Ryan Glyndwr Davies travelled to Ffin y Parc Gallery, Llanrwst to witness an exhibition of new works by Elfyn Jones.
Ffin Y Park Gallery is a specialist welsh art dealership based in grand country house settings on the outskirts of Llanrwst. Ffin y Parc has been respectfully restored by the present owners to create a historic, yet contemporary, venue that subtly presents, rather than overwhelms works on show, in this case by the artist Elfyn Jones, RCA.
One has to be careful when approaching an Elfyn Jones painting as not all as it seems. Elfyn Jones is an artist driven by the creative pursuit as opposed to the end point of the finished painting. He is more concerned by the process, the secret ingredient, as opposed to the end product. To guide us in our interpretation of these forty plus works on show the narrative informs:
‘The paintings hover between abstraction and figuration, allowing the viewer to find a meaning which relates to their own un-
This juxtaposition of abstraction and figuration is no doubt a product of the artists’ process led approach to his work. To what extent then is the viewer able to find connection with the works on show?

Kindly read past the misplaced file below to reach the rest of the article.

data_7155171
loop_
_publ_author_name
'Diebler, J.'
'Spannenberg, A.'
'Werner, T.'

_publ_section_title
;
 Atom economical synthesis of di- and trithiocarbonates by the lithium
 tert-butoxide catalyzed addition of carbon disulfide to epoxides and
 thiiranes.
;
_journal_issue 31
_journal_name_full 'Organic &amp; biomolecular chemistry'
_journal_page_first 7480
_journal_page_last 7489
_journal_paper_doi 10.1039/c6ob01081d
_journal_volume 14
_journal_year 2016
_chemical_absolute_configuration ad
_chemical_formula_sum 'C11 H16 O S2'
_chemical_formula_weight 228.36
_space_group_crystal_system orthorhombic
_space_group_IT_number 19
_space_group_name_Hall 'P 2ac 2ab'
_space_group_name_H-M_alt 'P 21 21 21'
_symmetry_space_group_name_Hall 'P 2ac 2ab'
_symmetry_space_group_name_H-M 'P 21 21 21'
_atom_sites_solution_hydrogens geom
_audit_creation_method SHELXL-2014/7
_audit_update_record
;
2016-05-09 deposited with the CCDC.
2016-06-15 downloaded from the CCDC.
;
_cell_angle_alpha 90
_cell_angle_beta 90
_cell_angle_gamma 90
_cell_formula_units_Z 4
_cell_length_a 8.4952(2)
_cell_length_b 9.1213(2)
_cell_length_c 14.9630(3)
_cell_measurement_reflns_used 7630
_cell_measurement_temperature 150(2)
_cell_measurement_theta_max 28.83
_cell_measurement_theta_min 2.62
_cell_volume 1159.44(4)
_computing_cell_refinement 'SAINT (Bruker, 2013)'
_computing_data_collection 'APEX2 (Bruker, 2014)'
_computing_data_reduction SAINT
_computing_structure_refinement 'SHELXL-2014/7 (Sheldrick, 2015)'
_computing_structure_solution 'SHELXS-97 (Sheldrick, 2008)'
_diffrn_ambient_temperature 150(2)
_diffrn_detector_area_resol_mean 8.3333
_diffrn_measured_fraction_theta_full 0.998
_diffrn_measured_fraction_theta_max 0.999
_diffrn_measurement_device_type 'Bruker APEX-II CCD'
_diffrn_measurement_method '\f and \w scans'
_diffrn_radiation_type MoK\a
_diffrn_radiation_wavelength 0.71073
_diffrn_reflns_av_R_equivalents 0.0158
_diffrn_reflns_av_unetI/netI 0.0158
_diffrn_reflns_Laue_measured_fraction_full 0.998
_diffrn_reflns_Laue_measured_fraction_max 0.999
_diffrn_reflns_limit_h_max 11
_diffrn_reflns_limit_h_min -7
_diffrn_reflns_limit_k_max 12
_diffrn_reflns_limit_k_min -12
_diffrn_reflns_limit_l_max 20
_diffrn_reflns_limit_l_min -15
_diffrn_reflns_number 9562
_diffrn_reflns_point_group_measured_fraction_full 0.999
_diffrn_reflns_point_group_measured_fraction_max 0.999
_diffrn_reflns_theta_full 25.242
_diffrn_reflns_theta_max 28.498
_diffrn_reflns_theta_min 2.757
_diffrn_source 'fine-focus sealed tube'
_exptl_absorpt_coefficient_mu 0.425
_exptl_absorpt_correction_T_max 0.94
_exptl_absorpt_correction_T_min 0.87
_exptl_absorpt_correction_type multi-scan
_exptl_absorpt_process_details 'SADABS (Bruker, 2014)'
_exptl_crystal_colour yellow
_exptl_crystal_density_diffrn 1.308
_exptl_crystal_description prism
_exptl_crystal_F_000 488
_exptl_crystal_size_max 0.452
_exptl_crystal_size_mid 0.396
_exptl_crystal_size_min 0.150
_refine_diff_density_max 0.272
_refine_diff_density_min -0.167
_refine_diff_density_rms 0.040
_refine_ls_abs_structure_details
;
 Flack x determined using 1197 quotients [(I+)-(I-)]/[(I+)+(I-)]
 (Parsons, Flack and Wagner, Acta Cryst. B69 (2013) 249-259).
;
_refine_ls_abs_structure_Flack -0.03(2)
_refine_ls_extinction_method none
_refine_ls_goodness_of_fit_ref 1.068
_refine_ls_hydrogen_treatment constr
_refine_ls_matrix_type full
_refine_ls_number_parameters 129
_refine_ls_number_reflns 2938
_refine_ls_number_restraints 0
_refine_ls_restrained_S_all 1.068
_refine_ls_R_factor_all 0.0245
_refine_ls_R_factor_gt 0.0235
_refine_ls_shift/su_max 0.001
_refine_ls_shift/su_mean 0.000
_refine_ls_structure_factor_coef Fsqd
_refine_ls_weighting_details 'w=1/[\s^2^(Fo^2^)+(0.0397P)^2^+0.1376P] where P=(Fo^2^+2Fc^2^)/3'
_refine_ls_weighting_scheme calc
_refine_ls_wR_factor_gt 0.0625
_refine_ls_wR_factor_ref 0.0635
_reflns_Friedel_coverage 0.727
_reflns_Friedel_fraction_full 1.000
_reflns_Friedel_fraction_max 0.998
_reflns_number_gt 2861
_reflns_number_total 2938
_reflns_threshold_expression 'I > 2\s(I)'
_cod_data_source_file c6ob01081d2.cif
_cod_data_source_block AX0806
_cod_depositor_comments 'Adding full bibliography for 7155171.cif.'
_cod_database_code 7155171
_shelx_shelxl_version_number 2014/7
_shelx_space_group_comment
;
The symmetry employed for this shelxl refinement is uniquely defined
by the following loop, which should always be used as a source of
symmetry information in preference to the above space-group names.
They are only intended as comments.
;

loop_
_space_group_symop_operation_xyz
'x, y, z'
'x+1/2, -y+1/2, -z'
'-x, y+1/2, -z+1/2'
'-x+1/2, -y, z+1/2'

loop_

The artist applies a draughtsmanship that is simplistic in nature yet that is blended with a finely balanced, neutral palette to produce paintings that have an almost ethereal quality. These are paintings at a state of flux, verging on the abstract to figurative. This approach draws out familiar outlines and fragments of a person or object that seem to almost break free of the canvas. You sense that the painting you see is a mere snapshot, a fleeting zenith-
These paintings are more prose-
However, you do feel that these paintings weren’t purely painted without motive. There is a distinct recurring theme at play here. The subject matter and, although effective, the palette, are replayed, repeated, reapplied time and time again. It seems the artist has reworked several images that each started at the same point. You sense that if you were to distil the paintings down to their constituent parts you suspect the overall ingredients would be limited. For this reason the individual titles sit a little uneasy with the paintings. It is better to immerse yourself in the image as opposed to seeking absolute direction from the title of the piece.
It is difficult to relate or empathise uniquely with all the paintings, as some in the series are very similar, though others on show are very distinct. The smaller paintings in particular struggle to keep pace with the more grandiose images on show and serve merely to play a supporting role to these cast leads. Having said this the more notably pieces, for example Poet ii, succeed in carrying the day.
This is an artist who knows how to apply simple colours and yet achieve maximum effect and who seeks to make his own statement away from the modern mainstream and this is to be commended. A bold and adventurous show that is willing to take a few risks.